Before heading to your target river, it’s especially important to get river-level information. This is the time of year when conditions change overnight, and tracking approaching storm systems can save you many hours of frustration.

There are many regional Web sites that lead to river-level monitoring stations, and they are frequently updated. Radio, television and newspapers may also offer information worth noting. Some regions still offer telephone hot lines that can direct you to specific streams.

Knowing how much water is flowing through a system can dictate how you fish. By being aware of what’s happening, you’ll be prepared to use the best approach to find steelhead.

For instance, you might not be a plunking fan, but if the river is high and off-color, it’s going to tough for jig-fishing. On the other hand, if the river is low, a subtle presentation may be called for. Be aware of what the river is doing, and adjust accordingly.

Tie all you leaders before you leave home. This is a huge time-saver and will help you increase your catch rates. When on the river, keep that line in the water as much as possible. By having leaders pre-tied, change-outs are quick when a leader gets snapped off or needs to be replaced.

Be sure that your leaders, drift-bobbers and baits are all within easy reach. Some days on the river, you might go through a handful of leaders, while on other times, you might rifle through four dozen or more.

There are a number of ways to put together a homemade leader keeper. But when bank-fishing, I prefer a Pips Hook & Leader Dispenser (find out more at www.mackslure.com). This round box fits in a pants or vest pocket, features a clear lid, holds multiple leaders and used properly, will keep them from tangling.

The more accessible your leaders, the quicker the change-out, and the more time your line spends in the water. When you’re on the river, it’s time to fish.

Unless you’re spending the day at a single hole waiting for fish to arrive, one of the biggest detriments a bank-angler can have is being tied down. If you’re not mobile enough to find fish, catching them can be tough.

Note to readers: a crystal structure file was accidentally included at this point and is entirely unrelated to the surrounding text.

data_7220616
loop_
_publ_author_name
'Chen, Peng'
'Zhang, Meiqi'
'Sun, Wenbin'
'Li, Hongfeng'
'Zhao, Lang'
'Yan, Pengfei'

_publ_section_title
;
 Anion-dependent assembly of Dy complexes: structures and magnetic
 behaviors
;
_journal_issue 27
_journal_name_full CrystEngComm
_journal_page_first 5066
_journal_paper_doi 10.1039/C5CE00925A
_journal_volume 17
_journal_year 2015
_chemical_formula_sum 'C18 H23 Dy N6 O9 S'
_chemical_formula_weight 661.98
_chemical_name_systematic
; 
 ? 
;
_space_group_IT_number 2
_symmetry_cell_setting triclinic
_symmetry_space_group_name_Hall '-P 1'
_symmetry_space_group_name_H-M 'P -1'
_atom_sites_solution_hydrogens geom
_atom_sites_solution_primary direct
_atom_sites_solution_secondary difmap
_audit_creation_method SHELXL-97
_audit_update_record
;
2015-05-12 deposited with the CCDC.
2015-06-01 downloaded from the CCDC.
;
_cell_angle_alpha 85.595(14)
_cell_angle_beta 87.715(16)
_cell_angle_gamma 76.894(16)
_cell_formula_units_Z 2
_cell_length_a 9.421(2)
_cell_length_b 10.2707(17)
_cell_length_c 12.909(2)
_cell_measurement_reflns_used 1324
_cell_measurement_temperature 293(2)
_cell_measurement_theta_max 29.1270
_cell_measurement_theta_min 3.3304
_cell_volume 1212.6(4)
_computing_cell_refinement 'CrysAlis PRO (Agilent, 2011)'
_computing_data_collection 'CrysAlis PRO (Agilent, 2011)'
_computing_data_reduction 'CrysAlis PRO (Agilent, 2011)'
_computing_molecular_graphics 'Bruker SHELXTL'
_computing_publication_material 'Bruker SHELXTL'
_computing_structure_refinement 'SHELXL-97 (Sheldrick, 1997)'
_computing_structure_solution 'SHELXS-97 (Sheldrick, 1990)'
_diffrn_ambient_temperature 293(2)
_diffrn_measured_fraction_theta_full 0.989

Being mobile can be controlled by many factors, such as what gear you brought, the water levels or how long you have to fish.

Often bank-anglers hit one or two spots before going to work. They don’t have much time to devote to finding fish. Still, if you’re not catching fish, and other anglers around you aren’t either, it’s time to go and search for them. That goes not only for a section of a river, but for exploring other river systems as well. Many winter steelhead streams are small and located near one another, which makes it easier to switch locations.

Over the years, I’ve found that the majority of fish I’ve caught from the bank have come in the first 15 minutes after my initial cast. This is usually the result of the fish already being in the hole, and then being shown something they like.

Bring what gear you need, and no more. If you’ll be using various approaches, some gear or extra rods can be left in the rig, so as not to tie you down. Be ready to fish a different method, however, should the need arise. You may need to be floating jigs at one hole and drift-fishing yarn balls at another. Be willing to diversify, try various approaches and stay on the move. Equip yourself to be mobile. It can pay off in the form of more fish.

Nothing can be more frustrating than knowing that fish are in front of you but not biting. If you feel that steelhead are out there but not responding, often all it takes to make something happen is a certain change in one tiny piece of gear.

Rather than continuing to cast the same thing, recognize that you have options. The possibilities are many. And being aware of what changes can be made to get a bite is one of the factors that separates exceptional anglers from the rest.

Maybe it’s the size of a drift-bobber, the color of a lure or the length of leader. Perhaps 1/4 ounce more lead would slow the presentation, or a shift in your angle would help swing the bait into the sweet spot. Consider adding scent to the bait, or if you have been using a scent, try another flavor.

Possibly your hooks need to be downsized, or your spinners tuned. If the water’s clear and the fish are on edge, a fluorocarbon leader might make the difference that would help you get the bite you’re looking for.

Next time you feel frustrated, try changing some element of your gear to elicit that bite. You may just discover a new approach that will work for years to come.

An early start isn’t always the best answer for catching fish. In fact, a late start can yield surprising results.

Early-morning pressure can be intense, especially when it comes to bank-fishing. However, after only a couple of hours of fishing, many folks head off to work, while others will usually call it a day by mid-morning.